Part 2: Biblical Basis for a New Paradigm of Discipleship ³Churches that are most effective in discipleship have a philosophy of ministry that places daily spiritual growth at the core of the ministry.´11 From the opening sentence of this section we see the internal, spiritual dynamic at play in the need for emotionally healthy Christians. Not just the mystical side of formation of a soul enlightened but a sense of humility where the discipler¶s focus is not on him per se, but aligns him with how God views the minister and the value he or she brings to the table of ministry. Is the new paradigm new and/or singular in the success of discipiling? ³«of the churches that are developing passionate, mature followers of Christ« [there are] five particular approaches that facilitate effective disciple making.´12 Barna would say no, there are more things out there, but this in no way minimizes the effectiveness and success of addressing the emotional health paradigm in disciple making. Part 3: Seven Principles of an Emotionally Healthy Church The interesting aspects of Emotionally Healthy Church is its ability to go from a book filled with deep spiritual truth, to anecdotal references and then giving lists of practical steps one might find helpful in their journey towards emotional health. Similar to the book, The Walk by Gene Getz,13 one can see that there is more to spiritual maturity than what might be prevalent in today¶s church culture. A spiritual inventory is incorporated at this point to start the reader thinking about their own spiritual and emotional health. The only concern is whether some of the questions are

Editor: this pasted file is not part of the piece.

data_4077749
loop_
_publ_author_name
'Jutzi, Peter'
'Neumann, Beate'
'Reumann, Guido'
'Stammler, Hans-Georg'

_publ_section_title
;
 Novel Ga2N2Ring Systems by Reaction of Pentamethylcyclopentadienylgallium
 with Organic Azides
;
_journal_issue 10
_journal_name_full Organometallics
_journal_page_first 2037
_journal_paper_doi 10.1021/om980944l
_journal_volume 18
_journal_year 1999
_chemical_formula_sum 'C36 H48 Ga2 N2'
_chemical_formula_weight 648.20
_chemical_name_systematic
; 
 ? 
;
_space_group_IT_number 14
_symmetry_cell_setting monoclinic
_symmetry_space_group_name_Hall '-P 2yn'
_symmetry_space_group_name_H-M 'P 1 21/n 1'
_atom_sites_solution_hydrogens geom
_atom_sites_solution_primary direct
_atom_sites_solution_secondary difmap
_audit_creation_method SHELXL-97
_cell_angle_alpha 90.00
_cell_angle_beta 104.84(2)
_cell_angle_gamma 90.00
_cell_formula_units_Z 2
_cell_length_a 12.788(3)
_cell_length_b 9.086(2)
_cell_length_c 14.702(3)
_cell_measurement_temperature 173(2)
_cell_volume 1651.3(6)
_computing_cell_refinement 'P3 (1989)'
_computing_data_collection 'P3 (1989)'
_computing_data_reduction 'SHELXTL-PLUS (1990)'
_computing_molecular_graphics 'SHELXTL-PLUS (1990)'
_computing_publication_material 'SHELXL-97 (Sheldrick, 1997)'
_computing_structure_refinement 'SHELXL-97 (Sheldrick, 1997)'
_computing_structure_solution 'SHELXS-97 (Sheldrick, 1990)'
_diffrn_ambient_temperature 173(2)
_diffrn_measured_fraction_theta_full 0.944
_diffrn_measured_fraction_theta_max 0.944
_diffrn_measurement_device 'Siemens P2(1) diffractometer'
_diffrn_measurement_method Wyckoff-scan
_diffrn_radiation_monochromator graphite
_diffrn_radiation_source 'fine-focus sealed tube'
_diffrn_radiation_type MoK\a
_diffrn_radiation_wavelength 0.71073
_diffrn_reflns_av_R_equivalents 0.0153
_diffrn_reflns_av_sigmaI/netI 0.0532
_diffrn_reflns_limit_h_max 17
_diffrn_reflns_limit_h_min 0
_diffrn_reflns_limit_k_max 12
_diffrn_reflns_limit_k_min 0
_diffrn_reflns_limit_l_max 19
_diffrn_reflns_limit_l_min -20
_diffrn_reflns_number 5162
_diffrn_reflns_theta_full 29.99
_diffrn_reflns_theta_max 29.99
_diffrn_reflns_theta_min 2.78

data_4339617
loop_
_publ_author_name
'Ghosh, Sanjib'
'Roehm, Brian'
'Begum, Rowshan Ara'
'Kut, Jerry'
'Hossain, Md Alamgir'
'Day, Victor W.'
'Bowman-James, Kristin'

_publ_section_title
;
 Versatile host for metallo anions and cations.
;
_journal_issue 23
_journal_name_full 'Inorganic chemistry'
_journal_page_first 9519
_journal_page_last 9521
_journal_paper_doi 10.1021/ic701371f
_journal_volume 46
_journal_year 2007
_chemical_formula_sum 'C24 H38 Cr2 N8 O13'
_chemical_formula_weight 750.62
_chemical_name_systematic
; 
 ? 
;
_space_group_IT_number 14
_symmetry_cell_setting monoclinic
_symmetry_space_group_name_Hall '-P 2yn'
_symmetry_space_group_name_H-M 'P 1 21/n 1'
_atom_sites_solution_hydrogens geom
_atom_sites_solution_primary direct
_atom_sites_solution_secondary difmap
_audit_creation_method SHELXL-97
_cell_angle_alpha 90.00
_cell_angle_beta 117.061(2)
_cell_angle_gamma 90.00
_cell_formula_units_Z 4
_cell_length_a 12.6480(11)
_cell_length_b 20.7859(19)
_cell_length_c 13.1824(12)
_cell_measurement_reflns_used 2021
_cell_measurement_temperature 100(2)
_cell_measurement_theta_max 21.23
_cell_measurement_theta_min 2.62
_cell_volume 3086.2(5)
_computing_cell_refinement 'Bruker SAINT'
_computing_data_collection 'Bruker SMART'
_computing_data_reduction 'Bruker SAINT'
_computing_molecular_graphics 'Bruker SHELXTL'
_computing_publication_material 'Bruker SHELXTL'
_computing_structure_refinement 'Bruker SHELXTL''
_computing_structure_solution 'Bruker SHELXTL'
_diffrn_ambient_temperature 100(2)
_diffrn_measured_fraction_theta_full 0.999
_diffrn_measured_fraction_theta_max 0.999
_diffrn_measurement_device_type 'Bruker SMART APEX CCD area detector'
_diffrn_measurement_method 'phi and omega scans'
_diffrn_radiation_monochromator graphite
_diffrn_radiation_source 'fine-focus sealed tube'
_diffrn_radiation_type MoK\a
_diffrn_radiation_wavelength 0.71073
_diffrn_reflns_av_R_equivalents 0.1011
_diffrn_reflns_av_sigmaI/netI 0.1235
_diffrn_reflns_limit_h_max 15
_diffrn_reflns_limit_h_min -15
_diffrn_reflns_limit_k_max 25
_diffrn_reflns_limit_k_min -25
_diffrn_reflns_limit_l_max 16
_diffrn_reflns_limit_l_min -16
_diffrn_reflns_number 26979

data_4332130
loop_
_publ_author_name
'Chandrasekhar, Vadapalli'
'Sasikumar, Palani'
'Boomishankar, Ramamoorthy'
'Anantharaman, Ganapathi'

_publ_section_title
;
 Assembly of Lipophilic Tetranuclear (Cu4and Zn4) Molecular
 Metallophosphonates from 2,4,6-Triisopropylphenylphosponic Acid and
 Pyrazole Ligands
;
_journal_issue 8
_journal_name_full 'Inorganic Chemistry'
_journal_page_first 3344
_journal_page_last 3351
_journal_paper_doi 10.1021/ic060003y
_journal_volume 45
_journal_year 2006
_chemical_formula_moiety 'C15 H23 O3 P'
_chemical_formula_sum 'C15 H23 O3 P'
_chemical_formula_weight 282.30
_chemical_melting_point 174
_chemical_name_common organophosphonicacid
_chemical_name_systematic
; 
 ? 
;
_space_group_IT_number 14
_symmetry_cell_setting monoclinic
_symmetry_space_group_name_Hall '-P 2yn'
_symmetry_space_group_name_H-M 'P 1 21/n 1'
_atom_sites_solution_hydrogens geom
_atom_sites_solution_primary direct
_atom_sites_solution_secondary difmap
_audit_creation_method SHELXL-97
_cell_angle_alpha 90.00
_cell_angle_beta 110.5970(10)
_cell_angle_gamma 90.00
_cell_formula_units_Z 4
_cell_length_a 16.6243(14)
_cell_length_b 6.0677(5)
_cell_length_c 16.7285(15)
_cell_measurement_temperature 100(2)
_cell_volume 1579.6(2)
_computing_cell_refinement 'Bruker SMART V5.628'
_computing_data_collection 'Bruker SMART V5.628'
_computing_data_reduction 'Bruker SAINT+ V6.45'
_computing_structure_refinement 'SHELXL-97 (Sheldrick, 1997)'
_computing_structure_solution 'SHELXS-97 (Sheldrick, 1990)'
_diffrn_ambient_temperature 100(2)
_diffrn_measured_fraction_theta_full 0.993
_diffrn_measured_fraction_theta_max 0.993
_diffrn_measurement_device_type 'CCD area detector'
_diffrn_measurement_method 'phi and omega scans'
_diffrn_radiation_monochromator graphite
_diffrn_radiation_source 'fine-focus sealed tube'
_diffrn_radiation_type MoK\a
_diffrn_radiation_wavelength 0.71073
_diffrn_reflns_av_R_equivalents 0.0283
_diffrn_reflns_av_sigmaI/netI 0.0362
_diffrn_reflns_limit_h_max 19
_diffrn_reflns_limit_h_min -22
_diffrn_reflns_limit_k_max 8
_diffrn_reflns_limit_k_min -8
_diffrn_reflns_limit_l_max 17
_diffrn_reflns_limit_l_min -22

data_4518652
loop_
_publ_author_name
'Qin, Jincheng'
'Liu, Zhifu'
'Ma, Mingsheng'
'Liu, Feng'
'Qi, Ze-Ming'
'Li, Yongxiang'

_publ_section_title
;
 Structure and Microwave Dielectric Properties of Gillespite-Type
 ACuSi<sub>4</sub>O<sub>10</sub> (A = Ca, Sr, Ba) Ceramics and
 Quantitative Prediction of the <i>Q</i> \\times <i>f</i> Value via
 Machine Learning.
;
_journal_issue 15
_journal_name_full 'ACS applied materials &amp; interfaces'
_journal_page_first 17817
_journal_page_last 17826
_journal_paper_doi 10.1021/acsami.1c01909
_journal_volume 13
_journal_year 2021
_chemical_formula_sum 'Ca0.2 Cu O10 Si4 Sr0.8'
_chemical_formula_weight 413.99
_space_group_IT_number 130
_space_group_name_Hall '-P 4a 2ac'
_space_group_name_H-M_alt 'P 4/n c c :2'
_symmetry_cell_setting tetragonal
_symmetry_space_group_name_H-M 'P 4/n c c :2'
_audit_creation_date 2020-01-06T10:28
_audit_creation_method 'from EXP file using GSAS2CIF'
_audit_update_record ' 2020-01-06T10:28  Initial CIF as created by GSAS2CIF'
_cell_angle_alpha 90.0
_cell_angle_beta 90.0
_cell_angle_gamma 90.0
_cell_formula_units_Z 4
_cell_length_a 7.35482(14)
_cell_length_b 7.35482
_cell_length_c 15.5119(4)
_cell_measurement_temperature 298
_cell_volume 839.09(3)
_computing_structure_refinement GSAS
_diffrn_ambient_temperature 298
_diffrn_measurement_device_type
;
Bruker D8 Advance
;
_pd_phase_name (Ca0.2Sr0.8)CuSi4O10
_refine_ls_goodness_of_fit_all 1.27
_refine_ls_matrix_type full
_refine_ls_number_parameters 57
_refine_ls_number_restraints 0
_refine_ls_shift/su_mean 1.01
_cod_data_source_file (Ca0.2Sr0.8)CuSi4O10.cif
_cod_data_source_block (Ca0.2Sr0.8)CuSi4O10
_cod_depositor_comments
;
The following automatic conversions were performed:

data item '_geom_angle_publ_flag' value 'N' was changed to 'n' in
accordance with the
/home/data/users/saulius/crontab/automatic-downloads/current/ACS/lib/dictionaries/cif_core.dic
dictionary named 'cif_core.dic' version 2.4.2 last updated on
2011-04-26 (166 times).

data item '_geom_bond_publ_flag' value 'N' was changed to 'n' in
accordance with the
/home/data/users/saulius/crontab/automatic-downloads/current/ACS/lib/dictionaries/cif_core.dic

George Barna, Growing True Disciples, (Colorado: WaterBrook Press, 2001), 31
Ibid., 133 Gene Getz, The Walk: The Measure of Spiritual Maturity, (Nashville: Broadman &Holman Publishers, 1994).